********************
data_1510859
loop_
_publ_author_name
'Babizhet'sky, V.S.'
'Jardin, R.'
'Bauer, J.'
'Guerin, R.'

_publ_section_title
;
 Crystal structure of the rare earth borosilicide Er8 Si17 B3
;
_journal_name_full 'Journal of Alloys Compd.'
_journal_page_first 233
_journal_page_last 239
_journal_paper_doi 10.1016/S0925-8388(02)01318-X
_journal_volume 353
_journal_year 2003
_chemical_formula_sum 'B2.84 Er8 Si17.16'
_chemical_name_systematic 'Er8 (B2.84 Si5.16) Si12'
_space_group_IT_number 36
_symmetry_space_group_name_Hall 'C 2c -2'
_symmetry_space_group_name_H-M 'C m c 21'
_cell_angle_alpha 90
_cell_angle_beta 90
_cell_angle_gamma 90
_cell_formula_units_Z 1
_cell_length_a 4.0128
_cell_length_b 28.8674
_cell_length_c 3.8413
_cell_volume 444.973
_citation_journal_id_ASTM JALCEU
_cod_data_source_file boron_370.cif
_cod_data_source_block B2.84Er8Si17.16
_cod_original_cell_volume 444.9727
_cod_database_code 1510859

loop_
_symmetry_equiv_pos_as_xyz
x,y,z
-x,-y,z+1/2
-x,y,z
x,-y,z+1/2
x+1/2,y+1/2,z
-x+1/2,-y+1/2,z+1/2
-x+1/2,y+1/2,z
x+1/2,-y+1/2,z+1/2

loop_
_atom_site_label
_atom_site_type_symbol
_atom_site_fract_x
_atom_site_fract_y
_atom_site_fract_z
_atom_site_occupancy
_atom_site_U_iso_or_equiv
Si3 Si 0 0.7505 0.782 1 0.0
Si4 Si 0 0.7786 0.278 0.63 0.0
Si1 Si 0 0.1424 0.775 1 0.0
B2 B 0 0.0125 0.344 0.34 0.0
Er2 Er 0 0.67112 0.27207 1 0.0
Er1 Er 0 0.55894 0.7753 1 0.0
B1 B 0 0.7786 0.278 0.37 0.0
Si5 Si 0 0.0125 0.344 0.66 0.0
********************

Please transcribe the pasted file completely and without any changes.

data_1510859
loop_
_publ_author_name
'Babizhet'sky, V.S.'
'Jardin, R.'
'Bauer, J.'
'Guerin, R.'

_publ_section_title
;
 Crystal structure of the rare earth borosilicide Er8 Si17 B3
;
_journal_name_full 'Journal of Alloys Compd.'
_journal_page_first 233
_journal_page_last 239
_journal_paper_doi 10.1016/S0925-8388(02)01318-X
_journal_volume 353
_journal_year 2003
_chemical_formula_sum 'B2.84 Er8 Si17.16'
_chemical_name_systematic 'Er8 (B2.84 Si5.16) Si12'
_space_group_IT_number 36
_symmetry_space_group_name_Hall 'C 2c -2'
_symmetry_space_group_name_H-M 'C m c 21'
_cell_angle_alpha 90
_cell_angle_beta 90
_cell_angle_gamma 90
_cell_formula_units_Z 1
_cell_length_a 4.0128
_cell_length_b 28.8674
_cell_length_c 3.8413
_cell_volume 444.973
_citation_journal_id_ASTM JALCEU
_cod_data_source_file boron_370.cif
_cod_data_source_block B2.84Er8Si17.16
_cod_original_cell_volume 444.9727
_cod_database_code 1510859

loop_
_symmetry_equiv_pos_as_xyz
x,y,z
-x,-y,z+1/2
-x,y,z
x,-y,z+1/2
x+1/2,y+1/2,z
-x+1/2,-y+1/2,z+1/2
-x+1/2,y+1/2,z
x+1/2,-y+1/2,z+1/2

loop_
_atom_site_label
_atom_site_type_symbol
_atom_site_fract_x
_atom_site_fract_y
_atom_site_fract_z
_atom_site_occupancy
_atom_site_U_iso_or_equiv
Si3 Si 0 0.7505 0.782 1 0.0
Si4 Si 0 0.7786 0.278 0.63 0.0
Si1 Si 0 0.1424 0.775 1 0.0
B2 B 0 0.0125 0.344 0.34 0.0
Er2 Er 0 0.67112 0.27207 1 0.0
Er1 Er 0 0.55894 0.7753 1 0.0
B1 B 0 0.7786 0.278 0.37 0.0
Si5 Si 0 0.0125 0.344 0.66 0.0